1. Branded Food Trucks
While we had to give Foodspotting props for its shindig, it would be criminal to glaze over one of SXSW’s biggest and most exercised promotions. Tech brands like Mashable, Squarespace and SalesForce served up free empanadas, burgers and breakfast tacos, while FedEx got in the game with free daily lunches served in shipping packages. Even The Today Show treated festival goers to a full menu of free munchies. Brands showcasing in Austin have figured out that the quickest way to a consumer’s heart is their stomach, and you don’t have to be in the food biz to capitalize on the trend.
Health Catalyst: An agile approach to healthcare data
Healthcare Catalyst is quite literally a healthcare providers’ catalyst for change when it comes to their measurable, data-informed improvement in analytics, software and services.
Founded in 2008 in Salt Lake City, Utah, Health Catalyst is dedicated to enabling health care organisations to build a healthcare-specific, open, flexible, and scalable data platform and fully integrated suite of analytics applications.
This enables health system partners, including Northwell Health in New York which serves a population of 11 million, to realise measurable value within months. “Our customers have recognised the potential to use data, to meaningfully improve their clinical, financial and operational business performance outcomes,” said Mike Doyle, Chief Customer Officer.
Formed by a group of healthcare veterans – with a quest to develop a data warehouse that could handle the complexities unique to healthcare data – they revolutionised the clinical process models and use of analytics and discovered the solution now known as Adaptive Data Architecture, which is agile, flexible and can be implemented in a matter of weeks compared to a matter of years.
Today, Health Catalyst helps clinicians in more than 250 hospitals that care for more than 100 million patients each year.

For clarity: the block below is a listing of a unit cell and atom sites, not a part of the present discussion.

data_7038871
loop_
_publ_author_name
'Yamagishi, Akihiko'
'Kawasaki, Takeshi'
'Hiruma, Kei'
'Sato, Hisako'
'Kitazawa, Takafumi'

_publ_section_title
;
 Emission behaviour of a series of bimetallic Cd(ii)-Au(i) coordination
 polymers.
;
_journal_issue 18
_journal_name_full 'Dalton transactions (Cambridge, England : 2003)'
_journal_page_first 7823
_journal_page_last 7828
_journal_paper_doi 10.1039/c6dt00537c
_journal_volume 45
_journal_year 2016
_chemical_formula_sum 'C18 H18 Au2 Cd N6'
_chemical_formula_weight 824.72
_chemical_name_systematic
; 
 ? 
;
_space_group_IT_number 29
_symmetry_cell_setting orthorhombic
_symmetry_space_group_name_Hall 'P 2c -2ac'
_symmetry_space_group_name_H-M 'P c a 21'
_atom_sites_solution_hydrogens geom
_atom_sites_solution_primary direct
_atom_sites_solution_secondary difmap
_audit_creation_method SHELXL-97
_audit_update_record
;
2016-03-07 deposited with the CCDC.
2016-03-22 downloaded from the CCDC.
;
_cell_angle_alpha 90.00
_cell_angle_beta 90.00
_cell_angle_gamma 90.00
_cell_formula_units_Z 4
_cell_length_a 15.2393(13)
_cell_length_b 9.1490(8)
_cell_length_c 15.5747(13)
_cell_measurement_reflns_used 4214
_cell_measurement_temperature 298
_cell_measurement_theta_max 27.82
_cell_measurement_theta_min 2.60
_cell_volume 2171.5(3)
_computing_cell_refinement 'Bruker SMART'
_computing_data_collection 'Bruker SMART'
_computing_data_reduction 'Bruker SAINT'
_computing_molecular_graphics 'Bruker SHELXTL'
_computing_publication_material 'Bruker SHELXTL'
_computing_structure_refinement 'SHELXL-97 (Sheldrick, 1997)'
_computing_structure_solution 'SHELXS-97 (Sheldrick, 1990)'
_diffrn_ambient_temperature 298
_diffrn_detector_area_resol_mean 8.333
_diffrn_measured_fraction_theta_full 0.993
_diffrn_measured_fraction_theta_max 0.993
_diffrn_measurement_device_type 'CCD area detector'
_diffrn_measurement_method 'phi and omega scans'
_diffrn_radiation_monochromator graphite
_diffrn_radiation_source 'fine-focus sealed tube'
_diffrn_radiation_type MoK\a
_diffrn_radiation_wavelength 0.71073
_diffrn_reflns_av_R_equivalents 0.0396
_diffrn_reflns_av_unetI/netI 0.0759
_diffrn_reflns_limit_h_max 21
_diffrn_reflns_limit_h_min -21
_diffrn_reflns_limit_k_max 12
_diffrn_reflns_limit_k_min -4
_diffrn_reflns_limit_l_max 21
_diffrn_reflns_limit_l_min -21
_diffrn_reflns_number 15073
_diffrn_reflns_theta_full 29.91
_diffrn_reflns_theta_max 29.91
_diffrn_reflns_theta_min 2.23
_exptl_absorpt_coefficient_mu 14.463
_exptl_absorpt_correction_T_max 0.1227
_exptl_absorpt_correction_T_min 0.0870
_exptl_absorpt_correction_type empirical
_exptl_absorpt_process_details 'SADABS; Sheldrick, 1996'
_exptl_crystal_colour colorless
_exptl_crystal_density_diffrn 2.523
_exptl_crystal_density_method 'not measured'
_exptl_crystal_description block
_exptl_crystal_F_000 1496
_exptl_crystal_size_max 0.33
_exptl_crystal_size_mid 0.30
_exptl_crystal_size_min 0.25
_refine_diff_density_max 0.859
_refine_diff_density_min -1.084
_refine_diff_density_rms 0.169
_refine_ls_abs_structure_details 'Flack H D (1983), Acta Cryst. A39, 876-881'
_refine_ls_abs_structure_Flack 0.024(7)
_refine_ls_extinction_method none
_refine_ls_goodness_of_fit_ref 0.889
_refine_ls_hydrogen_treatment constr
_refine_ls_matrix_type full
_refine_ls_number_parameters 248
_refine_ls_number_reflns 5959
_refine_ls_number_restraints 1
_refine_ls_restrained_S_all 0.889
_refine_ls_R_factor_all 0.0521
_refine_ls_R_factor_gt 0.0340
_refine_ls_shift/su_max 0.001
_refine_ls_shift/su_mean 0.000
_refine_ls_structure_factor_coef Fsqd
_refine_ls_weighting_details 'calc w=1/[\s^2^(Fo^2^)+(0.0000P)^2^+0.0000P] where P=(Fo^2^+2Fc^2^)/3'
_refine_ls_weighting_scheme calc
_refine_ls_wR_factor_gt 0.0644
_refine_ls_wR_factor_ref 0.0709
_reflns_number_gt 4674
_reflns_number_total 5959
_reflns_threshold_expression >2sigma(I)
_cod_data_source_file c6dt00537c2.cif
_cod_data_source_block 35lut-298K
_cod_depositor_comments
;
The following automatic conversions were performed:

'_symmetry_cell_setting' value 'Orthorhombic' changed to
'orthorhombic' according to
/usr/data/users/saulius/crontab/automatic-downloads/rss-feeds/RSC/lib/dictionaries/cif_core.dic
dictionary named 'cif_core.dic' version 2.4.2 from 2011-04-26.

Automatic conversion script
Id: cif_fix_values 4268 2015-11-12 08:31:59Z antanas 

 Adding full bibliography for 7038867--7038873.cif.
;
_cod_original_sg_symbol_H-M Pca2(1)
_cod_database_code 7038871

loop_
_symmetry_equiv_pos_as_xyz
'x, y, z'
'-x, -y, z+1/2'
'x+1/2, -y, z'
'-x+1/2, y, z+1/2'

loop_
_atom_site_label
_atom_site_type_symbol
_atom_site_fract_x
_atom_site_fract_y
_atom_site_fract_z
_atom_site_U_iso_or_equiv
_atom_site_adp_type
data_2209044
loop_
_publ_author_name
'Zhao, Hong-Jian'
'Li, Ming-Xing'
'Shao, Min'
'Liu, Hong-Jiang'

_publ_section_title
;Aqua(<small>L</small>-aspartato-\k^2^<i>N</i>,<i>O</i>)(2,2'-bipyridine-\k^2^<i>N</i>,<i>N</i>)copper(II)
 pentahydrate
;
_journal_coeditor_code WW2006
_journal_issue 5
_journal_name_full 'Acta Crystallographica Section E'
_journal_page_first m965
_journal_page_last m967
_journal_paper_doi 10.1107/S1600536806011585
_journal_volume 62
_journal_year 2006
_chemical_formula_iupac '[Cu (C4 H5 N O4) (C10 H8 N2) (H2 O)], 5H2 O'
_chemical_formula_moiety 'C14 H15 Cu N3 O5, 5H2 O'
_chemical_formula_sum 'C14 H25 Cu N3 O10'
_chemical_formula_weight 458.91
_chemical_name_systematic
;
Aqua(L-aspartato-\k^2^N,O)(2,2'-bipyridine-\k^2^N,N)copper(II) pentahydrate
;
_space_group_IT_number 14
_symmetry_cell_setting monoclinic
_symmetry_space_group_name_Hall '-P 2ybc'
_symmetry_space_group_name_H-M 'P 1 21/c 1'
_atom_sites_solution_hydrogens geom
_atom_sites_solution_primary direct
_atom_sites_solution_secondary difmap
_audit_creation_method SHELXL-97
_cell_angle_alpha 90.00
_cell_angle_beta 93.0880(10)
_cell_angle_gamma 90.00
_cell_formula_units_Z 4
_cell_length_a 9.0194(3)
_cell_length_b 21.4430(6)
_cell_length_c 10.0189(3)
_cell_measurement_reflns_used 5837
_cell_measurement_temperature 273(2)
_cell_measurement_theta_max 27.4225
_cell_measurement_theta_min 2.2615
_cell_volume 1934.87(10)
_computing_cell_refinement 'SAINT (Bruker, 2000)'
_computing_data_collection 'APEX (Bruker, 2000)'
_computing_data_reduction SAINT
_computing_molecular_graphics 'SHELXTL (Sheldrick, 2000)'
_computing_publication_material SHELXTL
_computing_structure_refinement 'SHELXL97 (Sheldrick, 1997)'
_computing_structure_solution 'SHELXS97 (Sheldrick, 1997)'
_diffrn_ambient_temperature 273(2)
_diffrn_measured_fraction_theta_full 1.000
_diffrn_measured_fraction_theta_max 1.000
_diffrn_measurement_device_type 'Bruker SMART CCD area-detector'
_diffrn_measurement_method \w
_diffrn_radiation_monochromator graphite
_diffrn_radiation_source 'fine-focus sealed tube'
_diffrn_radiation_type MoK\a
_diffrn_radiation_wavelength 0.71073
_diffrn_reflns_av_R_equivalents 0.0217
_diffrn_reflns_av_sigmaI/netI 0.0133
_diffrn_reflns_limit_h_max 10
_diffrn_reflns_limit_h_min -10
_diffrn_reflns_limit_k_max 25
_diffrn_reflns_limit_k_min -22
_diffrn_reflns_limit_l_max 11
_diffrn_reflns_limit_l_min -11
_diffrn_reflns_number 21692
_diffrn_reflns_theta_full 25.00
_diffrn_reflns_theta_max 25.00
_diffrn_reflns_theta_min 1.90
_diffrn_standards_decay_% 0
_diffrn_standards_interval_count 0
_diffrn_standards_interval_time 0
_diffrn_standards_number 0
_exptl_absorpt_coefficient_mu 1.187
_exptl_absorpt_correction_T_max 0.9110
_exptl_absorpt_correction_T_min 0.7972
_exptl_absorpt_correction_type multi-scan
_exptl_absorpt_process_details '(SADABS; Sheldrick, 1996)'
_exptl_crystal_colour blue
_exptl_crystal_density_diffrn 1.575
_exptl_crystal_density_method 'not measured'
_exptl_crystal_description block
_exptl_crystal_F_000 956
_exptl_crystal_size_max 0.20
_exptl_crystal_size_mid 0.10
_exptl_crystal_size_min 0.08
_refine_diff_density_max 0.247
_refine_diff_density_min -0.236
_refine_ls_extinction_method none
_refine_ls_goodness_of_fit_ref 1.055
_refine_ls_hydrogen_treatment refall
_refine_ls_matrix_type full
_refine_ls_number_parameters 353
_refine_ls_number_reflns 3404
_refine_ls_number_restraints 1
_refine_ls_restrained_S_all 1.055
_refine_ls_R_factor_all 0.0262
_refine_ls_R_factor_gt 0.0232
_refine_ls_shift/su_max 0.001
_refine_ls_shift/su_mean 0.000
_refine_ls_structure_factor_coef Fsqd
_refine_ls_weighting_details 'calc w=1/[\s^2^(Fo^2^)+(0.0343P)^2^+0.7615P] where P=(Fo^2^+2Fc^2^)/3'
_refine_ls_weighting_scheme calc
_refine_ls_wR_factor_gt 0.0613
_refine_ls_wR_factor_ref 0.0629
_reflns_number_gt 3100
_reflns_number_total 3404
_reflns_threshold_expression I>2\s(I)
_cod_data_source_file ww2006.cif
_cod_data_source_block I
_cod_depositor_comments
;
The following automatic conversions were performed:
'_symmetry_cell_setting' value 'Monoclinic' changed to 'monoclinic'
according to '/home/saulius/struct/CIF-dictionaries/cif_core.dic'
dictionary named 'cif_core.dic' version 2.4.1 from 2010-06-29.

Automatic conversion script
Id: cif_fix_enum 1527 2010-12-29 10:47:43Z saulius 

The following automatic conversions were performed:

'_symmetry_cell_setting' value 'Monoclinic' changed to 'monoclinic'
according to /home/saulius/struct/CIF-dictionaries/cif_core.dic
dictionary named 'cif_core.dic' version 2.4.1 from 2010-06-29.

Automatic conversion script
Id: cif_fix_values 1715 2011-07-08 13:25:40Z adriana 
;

Health Catalyst offers a solution in three parts:
Data Operating System
Cloud-based DOS is a healthcare-specific, open, flexible, and scalable that provides customers a single environment to integrate and organise data.
Analytics applications build on top of the data platform and allow customers to make measurable clinical, financial and operational improvements.
World-class team of analytics and domain experts leverage technology to help customers shorten time-to-value and achieve sustainable, measurable improvements.
The fully integrated data platform and suite of analytics applications helped clients during the pandemic, in ways even Health Catalyst could never have imagined. Health Catalyst offered products and services to support customers’ agile response to the pandemic in four phases:
“By having the data operating system, our clients were able to take advantage of the integrated source of data to meet challenges that they were facing in their local geographies due to the pandemic in ways that we could never even have predicted,” said Doyle.
Doyle highlighted Health Catalyst’s Value Architecture group, which helps the company ensure that its technology and expertise are delivering measurable and meaningful value to our clients. “I think another key differentiator is our open platform that our clients are able to use to accelerate their own integration of data, but it is customisable, configurable in ways that makes it unique for them in ways other cookie cutter analytics just can’t match.
“We like to start every discussion by listening and understanding how we can help our customers avoid making mistakes and getting the most out of their investment in data.”
Speaking about their partnership with Northwell, Doyle said: “We're very grateful for this partnership and want to thank these visionary leaders who are able to envision a future using data that is light years beyond what we can think of today.”